Still, the perception that AIDS has been conquered can be lethal. Harrington acknowledges And the protease inhibitors have begun to fail in many of the patients they once appeared to be saving. "What's important is to let people know that the work is still very much with us," he says. "Earlier in the year there was a dangerous sense that AIDS was a manageable problem, and we were out of the woods The truth is we have a lot more work before we finish."
Some of that work needs to happen at the federal level, Harrington says. While giving the Clinton Administration fair marks overall on AIDS treatment and research, he points out some serious concerns.
"The most glaring failure is the refusal to have a national program for needle exchange," he says. "The best scientific studies offer proof that needle exchange is a very effective way to reduce the spread of HIV among users of injected drugs. However, the Administration has refused to lift the ban on the use of federal funding for programs that provide clean needles Obviously, needle exchange saves lives."
Harrington also denounces the Administration's opposition to initiatives in California and Arizona to legalize the medical use of marijuana by people with AIDS and other chronic diseases. "Many, many studies have concluded that marijuana does have a significant use in medical treatment for people with appetite loss, weight loss and wasting, chronic pain, and many other manifestations of AIDS," Harrington says. "Clinton has allowed demagogic `war on drugs' rhetoric to obscure vital public-health issues"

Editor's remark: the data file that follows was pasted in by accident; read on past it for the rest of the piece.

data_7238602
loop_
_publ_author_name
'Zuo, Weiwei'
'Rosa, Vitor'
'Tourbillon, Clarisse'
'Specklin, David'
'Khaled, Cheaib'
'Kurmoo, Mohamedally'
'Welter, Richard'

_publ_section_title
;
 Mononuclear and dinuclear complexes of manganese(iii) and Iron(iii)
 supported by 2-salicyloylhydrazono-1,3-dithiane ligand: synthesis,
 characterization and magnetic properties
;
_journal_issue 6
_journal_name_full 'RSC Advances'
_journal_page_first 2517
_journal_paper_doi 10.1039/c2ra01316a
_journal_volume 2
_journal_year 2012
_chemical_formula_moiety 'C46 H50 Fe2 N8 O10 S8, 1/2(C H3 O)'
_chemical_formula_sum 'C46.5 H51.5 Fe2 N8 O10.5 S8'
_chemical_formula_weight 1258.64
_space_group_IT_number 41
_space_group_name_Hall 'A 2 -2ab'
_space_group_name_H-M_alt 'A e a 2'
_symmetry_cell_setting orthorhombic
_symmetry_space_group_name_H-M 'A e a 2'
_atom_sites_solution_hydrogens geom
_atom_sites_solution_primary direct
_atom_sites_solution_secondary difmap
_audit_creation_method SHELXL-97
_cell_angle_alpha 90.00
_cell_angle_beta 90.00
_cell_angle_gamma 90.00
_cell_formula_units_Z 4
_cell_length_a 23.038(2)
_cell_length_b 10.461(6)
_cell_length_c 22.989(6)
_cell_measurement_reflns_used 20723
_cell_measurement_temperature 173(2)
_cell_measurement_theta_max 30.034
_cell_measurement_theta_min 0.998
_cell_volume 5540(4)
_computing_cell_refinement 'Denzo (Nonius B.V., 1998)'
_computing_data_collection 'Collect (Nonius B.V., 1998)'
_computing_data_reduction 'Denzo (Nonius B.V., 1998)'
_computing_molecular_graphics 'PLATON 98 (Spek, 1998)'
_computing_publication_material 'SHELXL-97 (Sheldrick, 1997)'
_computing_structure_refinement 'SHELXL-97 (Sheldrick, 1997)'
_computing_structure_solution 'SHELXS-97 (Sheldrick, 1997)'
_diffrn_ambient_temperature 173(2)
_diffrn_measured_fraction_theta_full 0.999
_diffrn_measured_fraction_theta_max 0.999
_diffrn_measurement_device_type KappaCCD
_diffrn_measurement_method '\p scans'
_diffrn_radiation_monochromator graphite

In 1990, Harrington discovered he was HIV-positive. "I learned I couldn't just spend my whole life being an activist." he says. "I had to step back and take some time to work on my friendships and other things that matter. To try to have an inner life that has things in it--for example, reading and music--that have nothing to do with AIDS."
But the battle against AIDS still commands his attention. Today, Harrington is beginning to focus his energy on the international dimensions of the AIDS epidemic. "We need to help activists at the global level figure out what we can do to share skills," he says. "I'd like to use some of my MacArthur money to seed new creative projects in that area."
Harrington draws hope from the breakthroughs in the last year in AIDS treatment. "The fact that two years ago I had a lot of friends who were teetering on the brink of getting quite sick and almost all of them are healthy--that's been an incredible motivation."
His motto: "committed, hardworking activists can definitely make a difference." Harrington's life is the proof.
Bob Blanchard is a writer in Santa Cruz, California. He wrote "Inside Out" in the June issue.
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|Title Annotation:||Treatment Action Group Policy Director Mark Harrington; MacArthur Award for AIDS activism|
|Date:||Dec 1, 1997|